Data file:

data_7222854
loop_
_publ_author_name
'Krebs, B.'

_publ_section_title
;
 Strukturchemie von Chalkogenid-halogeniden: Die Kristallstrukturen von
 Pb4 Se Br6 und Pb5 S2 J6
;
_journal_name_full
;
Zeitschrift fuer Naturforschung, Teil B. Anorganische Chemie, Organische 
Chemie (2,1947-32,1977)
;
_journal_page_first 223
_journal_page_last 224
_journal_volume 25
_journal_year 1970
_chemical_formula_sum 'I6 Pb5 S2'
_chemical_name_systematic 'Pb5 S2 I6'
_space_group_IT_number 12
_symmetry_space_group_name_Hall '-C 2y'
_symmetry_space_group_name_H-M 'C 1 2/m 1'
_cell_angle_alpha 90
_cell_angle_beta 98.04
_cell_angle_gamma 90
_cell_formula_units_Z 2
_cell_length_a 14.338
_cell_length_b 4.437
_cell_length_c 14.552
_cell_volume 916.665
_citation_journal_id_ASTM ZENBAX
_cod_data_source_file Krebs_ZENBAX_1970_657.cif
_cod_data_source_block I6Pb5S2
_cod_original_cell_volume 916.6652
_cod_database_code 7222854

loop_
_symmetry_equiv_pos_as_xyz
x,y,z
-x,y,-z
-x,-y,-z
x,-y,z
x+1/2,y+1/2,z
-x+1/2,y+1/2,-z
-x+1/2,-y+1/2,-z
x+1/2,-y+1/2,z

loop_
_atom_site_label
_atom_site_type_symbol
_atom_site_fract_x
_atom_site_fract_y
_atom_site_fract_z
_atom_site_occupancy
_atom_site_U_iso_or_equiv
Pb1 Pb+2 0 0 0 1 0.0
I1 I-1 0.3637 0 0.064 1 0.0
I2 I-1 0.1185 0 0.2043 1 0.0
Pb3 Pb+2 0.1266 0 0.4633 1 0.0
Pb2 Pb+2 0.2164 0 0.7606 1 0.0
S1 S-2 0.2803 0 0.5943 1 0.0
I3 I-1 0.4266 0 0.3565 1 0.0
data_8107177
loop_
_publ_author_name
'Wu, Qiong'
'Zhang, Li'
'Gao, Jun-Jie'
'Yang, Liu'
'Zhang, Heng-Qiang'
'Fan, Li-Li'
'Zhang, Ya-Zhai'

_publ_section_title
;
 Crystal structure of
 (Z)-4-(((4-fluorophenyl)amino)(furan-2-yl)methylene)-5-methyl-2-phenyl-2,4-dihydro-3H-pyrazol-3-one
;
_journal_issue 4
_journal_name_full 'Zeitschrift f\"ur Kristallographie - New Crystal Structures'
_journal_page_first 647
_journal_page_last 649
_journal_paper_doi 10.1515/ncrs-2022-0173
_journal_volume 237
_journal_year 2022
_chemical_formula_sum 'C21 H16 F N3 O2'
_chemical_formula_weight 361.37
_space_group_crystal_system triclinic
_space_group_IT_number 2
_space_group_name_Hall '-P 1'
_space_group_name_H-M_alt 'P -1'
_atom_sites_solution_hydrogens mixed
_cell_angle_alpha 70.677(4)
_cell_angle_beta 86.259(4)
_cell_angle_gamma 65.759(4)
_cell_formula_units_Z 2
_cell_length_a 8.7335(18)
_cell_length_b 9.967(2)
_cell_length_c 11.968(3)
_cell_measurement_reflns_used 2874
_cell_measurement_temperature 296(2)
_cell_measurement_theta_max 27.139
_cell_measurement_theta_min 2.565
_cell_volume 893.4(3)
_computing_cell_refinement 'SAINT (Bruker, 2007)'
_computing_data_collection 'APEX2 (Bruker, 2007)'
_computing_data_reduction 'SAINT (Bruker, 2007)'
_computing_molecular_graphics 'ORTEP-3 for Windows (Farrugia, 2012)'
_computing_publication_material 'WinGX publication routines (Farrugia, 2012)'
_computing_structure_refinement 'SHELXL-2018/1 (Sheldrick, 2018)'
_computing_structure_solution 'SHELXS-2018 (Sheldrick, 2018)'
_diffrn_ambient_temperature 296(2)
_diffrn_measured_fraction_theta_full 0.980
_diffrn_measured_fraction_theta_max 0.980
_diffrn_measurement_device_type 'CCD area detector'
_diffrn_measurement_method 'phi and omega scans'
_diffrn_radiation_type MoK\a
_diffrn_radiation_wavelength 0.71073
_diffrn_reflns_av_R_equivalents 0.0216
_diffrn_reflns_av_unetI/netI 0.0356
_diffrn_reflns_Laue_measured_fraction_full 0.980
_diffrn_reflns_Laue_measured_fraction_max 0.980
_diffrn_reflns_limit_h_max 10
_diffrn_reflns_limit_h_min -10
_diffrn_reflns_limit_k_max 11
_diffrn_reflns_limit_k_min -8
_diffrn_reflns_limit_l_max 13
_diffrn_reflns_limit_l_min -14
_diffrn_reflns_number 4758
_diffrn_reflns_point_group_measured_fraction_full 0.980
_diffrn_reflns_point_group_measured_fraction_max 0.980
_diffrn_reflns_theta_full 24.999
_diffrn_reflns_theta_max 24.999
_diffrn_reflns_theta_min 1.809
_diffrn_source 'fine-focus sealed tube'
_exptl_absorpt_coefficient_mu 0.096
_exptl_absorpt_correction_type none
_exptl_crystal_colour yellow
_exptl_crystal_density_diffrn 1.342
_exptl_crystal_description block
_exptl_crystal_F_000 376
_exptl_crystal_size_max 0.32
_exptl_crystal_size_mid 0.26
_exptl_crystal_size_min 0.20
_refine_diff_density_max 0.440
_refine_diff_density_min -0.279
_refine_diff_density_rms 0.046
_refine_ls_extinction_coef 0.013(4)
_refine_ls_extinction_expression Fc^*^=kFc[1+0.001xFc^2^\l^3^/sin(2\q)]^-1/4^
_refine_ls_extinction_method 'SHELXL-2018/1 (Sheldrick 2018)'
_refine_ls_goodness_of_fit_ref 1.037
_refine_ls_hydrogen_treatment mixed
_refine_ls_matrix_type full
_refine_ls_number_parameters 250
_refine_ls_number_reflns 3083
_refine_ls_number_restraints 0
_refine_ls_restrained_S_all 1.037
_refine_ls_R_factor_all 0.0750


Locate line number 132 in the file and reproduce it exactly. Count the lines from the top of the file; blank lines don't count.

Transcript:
_diffrn_reflns_theta_min 1.809